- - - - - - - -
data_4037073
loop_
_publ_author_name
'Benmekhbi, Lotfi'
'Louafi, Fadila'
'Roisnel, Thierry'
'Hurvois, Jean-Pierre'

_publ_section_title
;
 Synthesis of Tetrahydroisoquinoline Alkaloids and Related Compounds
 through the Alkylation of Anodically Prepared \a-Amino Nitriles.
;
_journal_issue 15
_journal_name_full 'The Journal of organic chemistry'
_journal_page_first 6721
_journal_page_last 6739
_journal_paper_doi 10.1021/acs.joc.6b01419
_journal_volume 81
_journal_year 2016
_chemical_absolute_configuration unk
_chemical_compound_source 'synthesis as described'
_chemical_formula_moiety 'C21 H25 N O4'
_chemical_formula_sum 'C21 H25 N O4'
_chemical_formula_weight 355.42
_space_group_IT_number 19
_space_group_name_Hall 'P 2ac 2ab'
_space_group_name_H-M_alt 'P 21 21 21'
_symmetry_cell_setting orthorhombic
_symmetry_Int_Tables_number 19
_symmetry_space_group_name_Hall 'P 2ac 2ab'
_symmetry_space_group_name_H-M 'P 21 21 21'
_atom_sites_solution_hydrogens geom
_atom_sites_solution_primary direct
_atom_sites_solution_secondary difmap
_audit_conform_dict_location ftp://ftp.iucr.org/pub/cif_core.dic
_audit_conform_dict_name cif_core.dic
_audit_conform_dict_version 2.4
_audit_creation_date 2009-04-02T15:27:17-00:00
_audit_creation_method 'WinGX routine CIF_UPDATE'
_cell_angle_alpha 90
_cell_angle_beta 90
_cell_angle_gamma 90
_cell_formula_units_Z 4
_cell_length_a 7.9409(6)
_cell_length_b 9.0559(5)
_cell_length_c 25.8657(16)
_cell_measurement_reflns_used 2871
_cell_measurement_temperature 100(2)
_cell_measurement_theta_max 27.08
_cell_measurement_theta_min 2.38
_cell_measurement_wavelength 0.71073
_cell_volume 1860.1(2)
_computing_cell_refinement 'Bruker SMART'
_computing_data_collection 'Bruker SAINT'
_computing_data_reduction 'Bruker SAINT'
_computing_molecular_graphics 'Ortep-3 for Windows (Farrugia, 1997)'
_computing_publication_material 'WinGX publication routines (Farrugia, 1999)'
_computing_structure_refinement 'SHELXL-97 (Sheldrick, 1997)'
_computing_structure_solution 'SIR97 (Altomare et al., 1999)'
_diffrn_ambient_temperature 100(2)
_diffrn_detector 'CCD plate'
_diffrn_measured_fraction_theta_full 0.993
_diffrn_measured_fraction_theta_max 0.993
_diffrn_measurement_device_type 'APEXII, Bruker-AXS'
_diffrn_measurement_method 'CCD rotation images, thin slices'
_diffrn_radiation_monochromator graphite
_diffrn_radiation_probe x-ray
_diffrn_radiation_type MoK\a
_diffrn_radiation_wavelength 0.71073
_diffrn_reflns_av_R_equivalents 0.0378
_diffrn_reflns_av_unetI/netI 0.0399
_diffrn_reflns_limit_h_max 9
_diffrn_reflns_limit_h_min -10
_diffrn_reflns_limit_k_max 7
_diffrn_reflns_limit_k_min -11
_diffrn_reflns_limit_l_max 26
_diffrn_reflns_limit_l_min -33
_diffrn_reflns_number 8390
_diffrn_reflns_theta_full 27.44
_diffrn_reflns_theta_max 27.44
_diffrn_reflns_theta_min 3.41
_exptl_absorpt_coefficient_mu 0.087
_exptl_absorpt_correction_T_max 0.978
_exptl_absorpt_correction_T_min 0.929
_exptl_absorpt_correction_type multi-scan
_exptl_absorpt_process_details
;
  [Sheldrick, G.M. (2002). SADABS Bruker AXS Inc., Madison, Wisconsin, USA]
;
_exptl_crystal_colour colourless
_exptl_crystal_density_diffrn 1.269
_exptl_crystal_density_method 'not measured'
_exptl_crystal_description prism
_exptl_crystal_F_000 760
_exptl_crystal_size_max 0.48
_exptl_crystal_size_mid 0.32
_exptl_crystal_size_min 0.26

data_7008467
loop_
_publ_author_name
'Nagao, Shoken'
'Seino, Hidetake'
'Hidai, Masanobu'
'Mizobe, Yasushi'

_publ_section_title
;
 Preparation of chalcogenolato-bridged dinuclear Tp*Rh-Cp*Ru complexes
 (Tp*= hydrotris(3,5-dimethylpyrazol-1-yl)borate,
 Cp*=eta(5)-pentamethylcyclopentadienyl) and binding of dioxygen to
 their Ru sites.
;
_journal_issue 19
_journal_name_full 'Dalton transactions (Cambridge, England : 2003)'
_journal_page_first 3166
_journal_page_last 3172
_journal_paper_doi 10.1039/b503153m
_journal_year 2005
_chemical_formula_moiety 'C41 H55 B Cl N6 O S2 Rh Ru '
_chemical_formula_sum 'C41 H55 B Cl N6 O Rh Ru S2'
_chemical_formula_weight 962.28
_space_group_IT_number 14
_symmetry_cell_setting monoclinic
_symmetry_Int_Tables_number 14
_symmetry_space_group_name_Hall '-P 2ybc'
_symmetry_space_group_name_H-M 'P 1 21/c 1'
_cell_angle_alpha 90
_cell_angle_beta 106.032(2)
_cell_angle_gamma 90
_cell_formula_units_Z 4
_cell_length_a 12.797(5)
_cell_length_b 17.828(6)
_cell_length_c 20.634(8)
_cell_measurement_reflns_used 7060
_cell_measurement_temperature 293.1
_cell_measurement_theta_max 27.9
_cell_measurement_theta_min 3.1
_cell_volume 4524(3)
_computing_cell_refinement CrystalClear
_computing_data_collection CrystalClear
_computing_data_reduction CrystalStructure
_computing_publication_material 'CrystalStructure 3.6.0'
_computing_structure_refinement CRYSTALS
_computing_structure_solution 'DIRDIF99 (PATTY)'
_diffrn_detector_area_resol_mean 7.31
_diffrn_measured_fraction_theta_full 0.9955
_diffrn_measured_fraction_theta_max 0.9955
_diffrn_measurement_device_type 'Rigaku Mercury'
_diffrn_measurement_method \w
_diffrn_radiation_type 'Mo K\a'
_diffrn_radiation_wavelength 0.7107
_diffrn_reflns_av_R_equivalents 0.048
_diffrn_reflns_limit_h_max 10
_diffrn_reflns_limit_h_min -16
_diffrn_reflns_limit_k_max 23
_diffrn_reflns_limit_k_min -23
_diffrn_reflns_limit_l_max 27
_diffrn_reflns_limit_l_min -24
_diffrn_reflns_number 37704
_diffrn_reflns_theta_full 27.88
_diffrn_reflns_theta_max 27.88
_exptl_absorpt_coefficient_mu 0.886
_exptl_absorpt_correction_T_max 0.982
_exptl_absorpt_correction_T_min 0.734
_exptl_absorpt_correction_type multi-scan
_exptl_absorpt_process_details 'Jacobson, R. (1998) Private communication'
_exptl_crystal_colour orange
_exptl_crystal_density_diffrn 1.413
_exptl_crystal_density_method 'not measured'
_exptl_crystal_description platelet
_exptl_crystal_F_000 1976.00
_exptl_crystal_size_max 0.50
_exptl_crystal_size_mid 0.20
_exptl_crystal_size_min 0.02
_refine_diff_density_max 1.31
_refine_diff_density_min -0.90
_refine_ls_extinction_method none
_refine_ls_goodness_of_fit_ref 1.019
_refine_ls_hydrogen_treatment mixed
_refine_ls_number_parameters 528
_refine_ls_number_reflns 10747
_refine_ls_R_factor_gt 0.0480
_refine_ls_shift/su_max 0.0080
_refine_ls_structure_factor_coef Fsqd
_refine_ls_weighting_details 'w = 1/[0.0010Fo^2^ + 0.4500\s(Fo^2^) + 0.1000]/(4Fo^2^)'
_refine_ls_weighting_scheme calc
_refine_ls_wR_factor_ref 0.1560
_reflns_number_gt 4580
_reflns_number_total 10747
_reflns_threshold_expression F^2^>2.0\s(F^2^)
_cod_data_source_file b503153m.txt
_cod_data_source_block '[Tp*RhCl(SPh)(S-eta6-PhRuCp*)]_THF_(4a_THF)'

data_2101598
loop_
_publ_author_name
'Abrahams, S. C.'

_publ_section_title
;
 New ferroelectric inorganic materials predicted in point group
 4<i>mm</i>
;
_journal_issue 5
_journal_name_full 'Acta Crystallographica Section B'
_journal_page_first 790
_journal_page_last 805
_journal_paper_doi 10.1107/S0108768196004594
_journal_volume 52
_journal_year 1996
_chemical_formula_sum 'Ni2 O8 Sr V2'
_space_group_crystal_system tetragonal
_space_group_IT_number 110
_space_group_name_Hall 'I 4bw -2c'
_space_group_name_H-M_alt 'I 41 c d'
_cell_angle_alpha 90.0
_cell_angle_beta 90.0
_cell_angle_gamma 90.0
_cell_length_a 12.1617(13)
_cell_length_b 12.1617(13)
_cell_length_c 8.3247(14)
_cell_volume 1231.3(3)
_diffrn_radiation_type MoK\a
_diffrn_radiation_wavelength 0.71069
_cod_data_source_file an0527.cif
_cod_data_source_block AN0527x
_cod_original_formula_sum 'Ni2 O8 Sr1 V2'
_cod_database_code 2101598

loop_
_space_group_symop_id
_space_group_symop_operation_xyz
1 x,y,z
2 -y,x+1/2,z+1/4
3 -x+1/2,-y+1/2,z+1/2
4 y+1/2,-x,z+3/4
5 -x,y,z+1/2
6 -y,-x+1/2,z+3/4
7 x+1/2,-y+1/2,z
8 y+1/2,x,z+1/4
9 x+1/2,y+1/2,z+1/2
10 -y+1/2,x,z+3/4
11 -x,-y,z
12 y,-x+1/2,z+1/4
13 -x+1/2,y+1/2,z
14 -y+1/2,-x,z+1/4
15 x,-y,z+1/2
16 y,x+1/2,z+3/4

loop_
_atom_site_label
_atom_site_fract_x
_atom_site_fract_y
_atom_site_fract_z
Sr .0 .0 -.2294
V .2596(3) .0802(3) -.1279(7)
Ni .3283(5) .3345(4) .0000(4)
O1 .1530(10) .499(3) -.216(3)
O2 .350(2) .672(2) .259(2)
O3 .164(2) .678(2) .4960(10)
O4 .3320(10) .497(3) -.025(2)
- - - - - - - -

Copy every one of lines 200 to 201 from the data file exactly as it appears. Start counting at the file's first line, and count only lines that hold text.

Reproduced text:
;
_journal_issue 5